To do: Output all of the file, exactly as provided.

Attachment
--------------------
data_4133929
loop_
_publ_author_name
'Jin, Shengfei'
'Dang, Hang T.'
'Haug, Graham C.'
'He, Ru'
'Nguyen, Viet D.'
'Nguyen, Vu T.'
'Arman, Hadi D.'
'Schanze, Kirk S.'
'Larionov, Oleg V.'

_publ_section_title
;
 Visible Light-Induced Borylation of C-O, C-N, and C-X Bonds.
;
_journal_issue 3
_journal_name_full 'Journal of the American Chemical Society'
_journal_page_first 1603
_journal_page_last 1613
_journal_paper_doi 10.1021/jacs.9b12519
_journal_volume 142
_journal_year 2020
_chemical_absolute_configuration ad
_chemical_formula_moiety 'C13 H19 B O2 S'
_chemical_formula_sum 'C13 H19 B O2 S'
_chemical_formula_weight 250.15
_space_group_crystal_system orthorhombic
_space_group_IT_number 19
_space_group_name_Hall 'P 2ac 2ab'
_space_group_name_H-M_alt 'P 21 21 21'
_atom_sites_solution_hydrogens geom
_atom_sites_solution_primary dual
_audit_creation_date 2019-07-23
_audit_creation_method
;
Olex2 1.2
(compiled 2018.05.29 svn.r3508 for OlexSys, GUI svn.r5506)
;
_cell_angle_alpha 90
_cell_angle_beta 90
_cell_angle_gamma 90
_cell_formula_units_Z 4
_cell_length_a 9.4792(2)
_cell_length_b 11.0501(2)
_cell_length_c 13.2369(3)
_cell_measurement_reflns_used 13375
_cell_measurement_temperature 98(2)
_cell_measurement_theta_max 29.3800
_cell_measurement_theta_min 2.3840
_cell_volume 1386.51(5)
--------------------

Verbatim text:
data_4133929
loop_
_publ_author_name
'Jin, Shengfei'
'Dang, Hang T.'
'Haug, Graham C.'
'He, Ru'
'Nguyen, Viet D.'
'Nguyen, Vu T.'
'Arman, Hadi D.'
'Schanze, Kirk S.'
'Larionov, Oleg V.'

_publ_section_title
;
 Visible Light-Induced Borylation of C-O, C-N, and C-X Bonds.
;
_journal_issue 3
_journal_name_full 'Journal of the American Chemical Society'
_journal_page_first 1603
_journal_page_last 1613
_journal_paper_doi 10.1021/jacs.9b12519
_journal_volume 142
_journal_year 2020
_chemical_absolute_configuration ad
_chemical_formula_moiety 'C13 H19 B O2 S'
_chemical_formula_sum 'C13 H19 B O2 S'
_chemical_formula_weight 250.15
_space_group_crystal_system orthorhombic
_space_group_IT_number 19
_space_group_name_Hall 'P 2ac 2ab'
_space_group_name_H-M_alt 'P 21 21 21'
_atom_sites_solution_hydrogens geom
_atom_sites_solution_primary dual
_audit_creation_date 2019-07-23
_audit_creation_method
;
Olex2 1.2
(compiled 2018.05.29 svn.r3508 for OlexSys, GUI svn.r5506)
;
_cell_angle_alpha 90
_cell_angle_beta 90
_cell_angle_gamma 90
_cell_formula_units_Z 4
_cell_length_a 9.4792(2)
_cell_length_b 11.0501(2)
_cell_length_c 13.2369(3)
_cell_measurement_reflns_used 13375
_cell_measurement_temperature 98(2)
_cell_measurement_theta_max 29.3800
_cell_measurement_theta_min 2.3840
_cell_volume 1386.51(5)